The real contention of petitioners, as stated in their petition, is that inasmuch as the carriage in regard to which the employer was engaged, in so far as any service of deceased was concerned at the time he received his injury, was the carriage of United States mail, it was not and could not be, with respect to such service, a common carrier engaged in interstate commerce, within the meaning of the act of Congress referred to, with the result that such act having no application, the jurisdiction of the Industrial Accident Commission was complete. “If the federal statute was applicable, the state statute was excluded by reason of the supremacy of the former under the national constitution.” (St. Louis etc. Ry. Co. v. Seale, 229 U.S. 156, [Ann. Cas. 1914C, 156, 57 L.Ed. 1129, 33 Sup. Ct. Rep. 651].) If the federal statute was not applicable, the Industrial Accident Commission had jurisdiction.
Basing their claim upon certain decisions to the effect that a railroad company in carrying United States mail is not, with respect to such service, acting as a “common carrier,” with the corresponding rights and liabilities of that relation, but is, in that particular service, serving as an agency of government (see Atchison etc. Ry. Co. v. United States, 225 U.S. 640, [56 L.Ed. 1236, 32 Sup. Ct. Rep. 702]; Bankers’ Mutual Casualty Co.
v. Minneapolis etc. Ry. Co., 117 Fed. 434, [65 L. R. A. 397, 54 C. C. A. 608]; Central R. R. B. Co. v. Lampley, 76 Ala. 357, [52 Am. Rep. 334]; Boston Ins. Co. v. Chicago etc. Co.,
118 Iowa, 423, [59 L. R. A. 796, 92 N.W. 88]), it is urged by petitioner that the Federal Employers’ Liability Act can have no application here. It is urged by counsel that the act applies only to such service as is being performed by the railroad company under such circumstances as make it a “common carrier,” with all the resultant legal rights and obligations, with relation to the person for whom the service is performed. The language of the act is “that every common carrier by railroad which engaged in commerce between any of the several states and territories . . . shall be liable in damages to any person suffering injury while he is employed by such carrier in such commerce, or,
in case of the death of such employee, to his or her personal representatives,” etc.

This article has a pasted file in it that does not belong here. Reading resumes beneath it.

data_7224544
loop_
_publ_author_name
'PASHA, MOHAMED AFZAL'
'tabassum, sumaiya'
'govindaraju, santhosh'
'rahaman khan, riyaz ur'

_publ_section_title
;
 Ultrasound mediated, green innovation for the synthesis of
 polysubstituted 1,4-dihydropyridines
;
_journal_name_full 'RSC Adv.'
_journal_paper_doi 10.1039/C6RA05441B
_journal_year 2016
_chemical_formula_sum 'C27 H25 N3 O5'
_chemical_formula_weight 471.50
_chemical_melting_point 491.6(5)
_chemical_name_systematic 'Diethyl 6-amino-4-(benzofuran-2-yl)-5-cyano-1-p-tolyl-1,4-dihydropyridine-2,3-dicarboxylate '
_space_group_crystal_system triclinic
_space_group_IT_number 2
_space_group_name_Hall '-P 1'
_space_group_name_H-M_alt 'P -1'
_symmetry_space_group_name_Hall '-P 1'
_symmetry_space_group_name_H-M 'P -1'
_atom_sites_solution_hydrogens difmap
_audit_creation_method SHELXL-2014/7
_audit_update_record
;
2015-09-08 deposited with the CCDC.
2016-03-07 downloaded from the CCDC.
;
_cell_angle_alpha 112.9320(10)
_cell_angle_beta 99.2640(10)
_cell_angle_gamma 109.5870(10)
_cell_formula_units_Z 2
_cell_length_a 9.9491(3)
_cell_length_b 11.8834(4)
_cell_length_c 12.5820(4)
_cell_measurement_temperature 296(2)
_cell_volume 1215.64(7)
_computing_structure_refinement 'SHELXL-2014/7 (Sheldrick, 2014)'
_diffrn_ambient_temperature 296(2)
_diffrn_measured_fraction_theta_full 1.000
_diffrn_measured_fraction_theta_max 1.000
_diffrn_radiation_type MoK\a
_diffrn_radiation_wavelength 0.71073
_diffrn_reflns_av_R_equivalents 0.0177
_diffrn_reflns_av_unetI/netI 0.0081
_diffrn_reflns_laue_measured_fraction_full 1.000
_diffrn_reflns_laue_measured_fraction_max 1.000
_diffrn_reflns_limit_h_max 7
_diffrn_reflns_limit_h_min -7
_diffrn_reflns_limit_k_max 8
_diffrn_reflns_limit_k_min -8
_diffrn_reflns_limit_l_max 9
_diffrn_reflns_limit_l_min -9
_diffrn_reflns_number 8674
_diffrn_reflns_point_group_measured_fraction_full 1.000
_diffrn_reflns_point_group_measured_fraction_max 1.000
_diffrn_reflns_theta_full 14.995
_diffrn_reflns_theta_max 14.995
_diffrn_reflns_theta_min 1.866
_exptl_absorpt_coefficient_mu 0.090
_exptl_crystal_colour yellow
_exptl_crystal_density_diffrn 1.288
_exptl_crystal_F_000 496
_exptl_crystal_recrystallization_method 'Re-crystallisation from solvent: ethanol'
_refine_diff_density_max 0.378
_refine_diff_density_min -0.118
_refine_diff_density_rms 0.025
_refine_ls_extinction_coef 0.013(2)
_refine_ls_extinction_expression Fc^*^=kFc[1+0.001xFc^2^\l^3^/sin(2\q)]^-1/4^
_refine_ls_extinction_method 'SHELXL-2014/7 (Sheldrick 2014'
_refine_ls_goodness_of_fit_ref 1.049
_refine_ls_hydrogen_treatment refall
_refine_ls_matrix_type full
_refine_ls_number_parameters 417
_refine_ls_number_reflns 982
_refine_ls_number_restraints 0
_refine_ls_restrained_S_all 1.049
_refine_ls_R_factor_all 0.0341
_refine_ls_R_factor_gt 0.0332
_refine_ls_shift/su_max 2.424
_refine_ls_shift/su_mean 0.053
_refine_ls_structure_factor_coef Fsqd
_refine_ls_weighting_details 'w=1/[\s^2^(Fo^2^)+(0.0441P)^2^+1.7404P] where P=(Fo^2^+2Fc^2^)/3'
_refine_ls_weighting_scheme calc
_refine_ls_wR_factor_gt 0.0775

No one of the cases cited by learned counsel for petitioners arose under the Federal Employers’ Liability Act, and cannot be taken as authority upon its proper construction. The first case cited (Atchison etc. Ry. Co. v. United States, supra) had to do solely with the question of the relations of the carrier of mail to the government, its rights and liabilities in regard thereto, and it was held that with relation to the government it was not “acting as a common carrier, with corresponding rights and liabilities,” but as an agency of the government under contract with the government. In the other cases the litigation involved the question of the liability of the carrier to senders and addressees of mail matter. It was held that the carrier of mail was not with respect to senders and addressees of mail, “a common carrier,” with corresponding rights and liabilities, but, with regard to them, was acting solely as a government agency. We think this distinction, so important when we are considering the question of the rights and obligations of the railroad carrier with relation to the government, and the senders and addressees of mail, is unimportant here. In enacting the Federal Employers’ Liability Act Congress was endeavoring to cover the whole field of the relations between carriers by railroad engaged in interstate commerce and their employees, with respect to their obligations to the employees, and the remedies of the latter for any violation of those obligations. Whether in a particular case one primarily engaged in the business of a common carrier is carrying particular goods in that capacity rather than as a mere agent or under some other kind of contract is of importance only as relates to his obligations and liabilities to those for whom he carries, a matter having no real pertinency to the subject matter of this legislation. To our minds, the expression “common carrier by railroad” was used simply to designate the class of employer subject to the act, and, as put by counsel for respondents, “in the generic definitive sense” as including only common carriers “by railroad” as distinguished from common carriers by other means of transportation. If the employer is primarily engaged in the business of transporting passengers and freight for hire by railroad as a common carrier, it comes within the act, as to its railroad of course,